Banks want to change the law to charge for deposits from large institutional clients. The government rejects any legislative change in the current framework.
Government removes the possibility of banks applying negative interest rates to bank deposits. Several bankers called this week for the law to be revised to allow a fee to be charged to large institutional clients. The official source of the Ministry of Finance, ECO, rejects any change to the current framework, as this could undermine the saver’s confidence.
“The current legal framework does not allow for the interest rates’ collection on deposits. The government is not considering any legislative changes that would modify this framework,” the official source from the Ministry of Finance told ECO.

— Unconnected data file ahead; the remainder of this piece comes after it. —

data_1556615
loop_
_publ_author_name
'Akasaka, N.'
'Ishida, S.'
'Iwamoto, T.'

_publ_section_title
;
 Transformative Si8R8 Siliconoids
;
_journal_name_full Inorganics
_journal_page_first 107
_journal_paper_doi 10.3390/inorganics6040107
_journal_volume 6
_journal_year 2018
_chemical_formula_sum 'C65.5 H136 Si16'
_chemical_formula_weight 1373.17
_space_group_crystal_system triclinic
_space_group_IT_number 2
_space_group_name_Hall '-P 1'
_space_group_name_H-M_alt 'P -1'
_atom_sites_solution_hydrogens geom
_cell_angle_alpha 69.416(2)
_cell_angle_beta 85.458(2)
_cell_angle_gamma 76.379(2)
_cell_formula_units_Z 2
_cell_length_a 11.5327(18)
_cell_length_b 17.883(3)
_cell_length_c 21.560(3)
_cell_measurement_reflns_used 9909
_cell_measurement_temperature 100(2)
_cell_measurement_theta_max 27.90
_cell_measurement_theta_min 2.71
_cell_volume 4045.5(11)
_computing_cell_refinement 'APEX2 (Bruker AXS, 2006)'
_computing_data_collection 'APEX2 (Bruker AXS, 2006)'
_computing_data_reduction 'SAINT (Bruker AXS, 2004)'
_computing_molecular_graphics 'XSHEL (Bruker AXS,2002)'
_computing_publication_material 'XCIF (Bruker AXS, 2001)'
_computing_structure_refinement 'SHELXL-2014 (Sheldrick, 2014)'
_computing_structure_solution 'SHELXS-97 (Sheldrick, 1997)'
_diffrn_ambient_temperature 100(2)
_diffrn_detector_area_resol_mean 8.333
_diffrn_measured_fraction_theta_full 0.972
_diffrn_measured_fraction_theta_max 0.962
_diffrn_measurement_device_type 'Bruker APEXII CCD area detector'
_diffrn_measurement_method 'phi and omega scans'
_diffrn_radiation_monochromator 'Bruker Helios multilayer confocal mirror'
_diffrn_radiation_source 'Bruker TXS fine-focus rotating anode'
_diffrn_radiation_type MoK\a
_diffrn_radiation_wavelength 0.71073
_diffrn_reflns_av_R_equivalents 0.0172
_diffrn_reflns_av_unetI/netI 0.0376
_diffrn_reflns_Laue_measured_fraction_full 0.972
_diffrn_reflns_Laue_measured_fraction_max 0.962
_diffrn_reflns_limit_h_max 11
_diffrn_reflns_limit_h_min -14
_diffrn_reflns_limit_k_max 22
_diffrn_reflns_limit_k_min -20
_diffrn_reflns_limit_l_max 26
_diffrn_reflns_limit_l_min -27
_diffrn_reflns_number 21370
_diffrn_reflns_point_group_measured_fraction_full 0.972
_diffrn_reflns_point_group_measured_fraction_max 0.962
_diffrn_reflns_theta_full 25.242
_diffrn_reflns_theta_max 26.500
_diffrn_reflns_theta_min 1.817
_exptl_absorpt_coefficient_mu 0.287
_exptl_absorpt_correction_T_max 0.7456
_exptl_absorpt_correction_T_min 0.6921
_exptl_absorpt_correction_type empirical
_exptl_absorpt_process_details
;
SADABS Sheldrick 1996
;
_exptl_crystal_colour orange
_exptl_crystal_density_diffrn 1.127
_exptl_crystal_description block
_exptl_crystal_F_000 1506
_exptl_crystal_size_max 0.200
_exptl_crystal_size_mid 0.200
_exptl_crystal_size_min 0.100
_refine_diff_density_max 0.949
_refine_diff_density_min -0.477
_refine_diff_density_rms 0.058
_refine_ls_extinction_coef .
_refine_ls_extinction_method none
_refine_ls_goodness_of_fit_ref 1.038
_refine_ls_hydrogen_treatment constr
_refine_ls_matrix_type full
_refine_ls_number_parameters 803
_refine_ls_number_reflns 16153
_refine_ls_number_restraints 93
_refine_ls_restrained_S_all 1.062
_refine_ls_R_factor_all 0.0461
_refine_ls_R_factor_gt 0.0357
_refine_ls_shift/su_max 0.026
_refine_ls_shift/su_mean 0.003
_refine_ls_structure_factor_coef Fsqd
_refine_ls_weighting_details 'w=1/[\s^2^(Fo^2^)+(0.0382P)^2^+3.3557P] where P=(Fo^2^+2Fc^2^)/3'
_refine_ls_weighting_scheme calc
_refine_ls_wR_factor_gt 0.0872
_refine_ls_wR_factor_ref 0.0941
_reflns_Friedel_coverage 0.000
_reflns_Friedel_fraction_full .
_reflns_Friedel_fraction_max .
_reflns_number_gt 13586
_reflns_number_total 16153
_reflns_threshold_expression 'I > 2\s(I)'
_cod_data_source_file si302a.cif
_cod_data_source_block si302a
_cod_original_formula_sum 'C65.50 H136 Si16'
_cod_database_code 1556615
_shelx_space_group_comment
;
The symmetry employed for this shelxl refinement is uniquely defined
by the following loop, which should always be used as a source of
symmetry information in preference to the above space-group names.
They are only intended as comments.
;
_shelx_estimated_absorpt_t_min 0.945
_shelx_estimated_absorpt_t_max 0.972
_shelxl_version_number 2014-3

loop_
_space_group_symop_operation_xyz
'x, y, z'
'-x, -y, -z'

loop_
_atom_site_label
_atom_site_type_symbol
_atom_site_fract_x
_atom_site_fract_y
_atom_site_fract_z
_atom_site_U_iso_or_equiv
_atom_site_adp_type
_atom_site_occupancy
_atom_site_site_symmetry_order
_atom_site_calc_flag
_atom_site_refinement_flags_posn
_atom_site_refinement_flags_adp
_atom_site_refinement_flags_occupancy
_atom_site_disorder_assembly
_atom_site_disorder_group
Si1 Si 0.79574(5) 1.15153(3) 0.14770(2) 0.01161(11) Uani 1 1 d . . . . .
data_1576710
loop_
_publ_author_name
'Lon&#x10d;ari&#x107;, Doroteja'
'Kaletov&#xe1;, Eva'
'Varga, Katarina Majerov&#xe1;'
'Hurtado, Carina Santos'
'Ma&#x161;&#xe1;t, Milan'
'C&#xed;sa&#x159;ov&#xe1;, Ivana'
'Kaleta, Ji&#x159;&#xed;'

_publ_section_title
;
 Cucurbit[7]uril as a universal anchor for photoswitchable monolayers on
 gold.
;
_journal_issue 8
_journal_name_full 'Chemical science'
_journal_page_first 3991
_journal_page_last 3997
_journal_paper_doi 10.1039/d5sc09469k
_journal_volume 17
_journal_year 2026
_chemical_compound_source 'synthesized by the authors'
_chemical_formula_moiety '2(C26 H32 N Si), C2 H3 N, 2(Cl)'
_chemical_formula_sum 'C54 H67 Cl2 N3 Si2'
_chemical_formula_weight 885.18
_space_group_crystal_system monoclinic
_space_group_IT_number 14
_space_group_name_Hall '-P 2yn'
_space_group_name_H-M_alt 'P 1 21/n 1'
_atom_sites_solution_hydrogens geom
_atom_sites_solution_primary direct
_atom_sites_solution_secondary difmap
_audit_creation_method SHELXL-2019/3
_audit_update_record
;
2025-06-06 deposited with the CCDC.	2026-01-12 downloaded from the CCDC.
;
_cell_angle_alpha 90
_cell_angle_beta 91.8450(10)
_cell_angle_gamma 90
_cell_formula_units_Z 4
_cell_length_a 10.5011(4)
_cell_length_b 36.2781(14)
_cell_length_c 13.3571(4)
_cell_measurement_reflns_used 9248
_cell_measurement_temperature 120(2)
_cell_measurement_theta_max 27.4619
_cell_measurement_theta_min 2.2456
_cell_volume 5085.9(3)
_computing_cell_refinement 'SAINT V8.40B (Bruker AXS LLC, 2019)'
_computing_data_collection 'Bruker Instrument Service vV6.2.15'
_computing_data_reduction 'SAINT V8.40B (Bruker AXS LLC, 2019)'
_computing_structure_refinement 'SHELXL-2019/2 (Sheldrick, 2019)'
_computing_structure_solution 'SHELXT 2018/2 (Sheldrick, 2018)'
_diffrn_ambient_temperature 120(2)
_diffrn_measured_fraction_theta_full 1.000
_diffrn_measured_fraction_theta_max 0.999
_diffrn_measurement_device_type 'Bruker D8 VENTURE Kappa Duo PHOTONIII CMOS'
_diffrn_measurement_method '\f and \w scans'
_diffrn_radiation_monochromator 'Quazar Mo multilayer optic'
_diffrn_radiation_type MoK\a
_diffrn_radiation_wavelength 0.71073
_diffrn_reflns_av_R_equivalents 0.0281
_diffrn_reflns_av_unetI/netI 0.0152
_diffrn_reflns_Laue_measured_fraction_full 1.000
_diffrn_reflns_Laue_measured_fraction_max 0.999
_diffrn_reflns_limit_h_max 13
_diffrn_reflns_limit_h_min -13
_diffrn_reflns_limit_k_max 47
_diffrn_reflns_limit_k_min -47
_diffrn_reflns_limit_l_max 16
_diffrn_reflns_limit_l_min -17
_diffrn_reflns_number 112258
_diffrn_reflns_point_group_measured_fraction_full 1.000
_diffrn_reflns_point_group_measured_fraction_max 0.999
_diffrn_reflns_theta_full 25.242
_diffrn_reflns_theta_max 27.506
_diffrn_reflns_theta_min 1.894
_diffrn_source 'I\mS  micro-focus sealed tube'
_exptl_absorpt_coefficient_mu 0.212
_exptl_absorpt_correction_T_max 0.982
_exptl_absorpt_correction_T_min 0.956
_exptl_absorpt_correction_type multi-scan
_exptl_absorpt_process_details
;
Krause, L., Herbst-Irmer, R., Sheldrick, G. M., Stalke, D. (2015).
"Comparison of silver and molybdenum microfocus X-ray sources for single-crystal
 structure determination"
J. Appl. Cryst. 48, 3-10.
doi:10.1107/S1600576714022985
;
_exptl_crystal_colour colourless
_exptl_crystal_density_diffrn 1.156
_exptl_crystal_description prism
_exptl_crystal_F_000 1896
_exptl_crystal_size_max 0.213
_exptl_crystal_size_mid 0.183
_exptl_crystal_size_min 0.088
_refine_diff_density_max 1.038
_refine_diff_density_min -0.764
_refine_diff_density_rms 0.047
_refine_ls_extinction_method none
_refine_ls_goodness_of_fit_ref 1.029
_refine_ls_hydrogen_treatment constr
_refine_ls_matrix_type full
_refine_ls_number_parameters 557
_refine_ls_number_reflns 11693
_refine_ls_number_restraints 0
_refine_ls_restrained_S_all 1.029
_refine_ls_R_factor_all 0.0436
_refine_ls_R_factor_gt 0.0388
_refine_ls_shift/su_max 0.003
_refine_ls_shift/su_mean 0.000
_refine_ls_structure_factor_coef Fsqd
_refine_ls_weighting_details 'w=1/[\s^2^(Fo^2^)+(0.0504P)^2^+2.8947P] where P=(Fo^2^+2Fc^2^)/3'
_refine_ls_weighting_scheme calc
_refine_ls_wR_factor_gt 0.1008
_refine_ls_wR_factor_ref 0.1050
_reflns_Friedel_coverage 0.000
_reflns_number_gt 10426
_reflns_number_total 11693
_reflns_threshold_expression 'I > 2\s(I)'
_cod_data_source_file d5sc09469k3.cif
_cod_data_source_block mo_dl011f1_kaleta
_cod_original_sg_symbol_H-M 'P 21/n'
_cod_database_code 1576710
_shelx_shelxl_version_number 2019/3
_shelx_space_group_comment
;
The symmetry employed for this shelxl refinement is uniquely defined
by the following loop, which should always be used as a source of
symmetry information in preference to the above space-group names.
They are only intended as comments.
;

The same source points out that ‘the defence of financial stability, the client’s confidence in the banking system and the value’s preservation of their savings are fundamental principles’.
On Tuesday, the presidents of the main Portuguese banks called for harmonisation of the law. They stress that they do not want to pass on the negative interest charges of the European Central Bank (ECB) to households or SMEs. Instead, they want to charge interest to foreign institutional clients who leave their money deposited in Portugal because in their countries of origin they are penalised by the negative rate.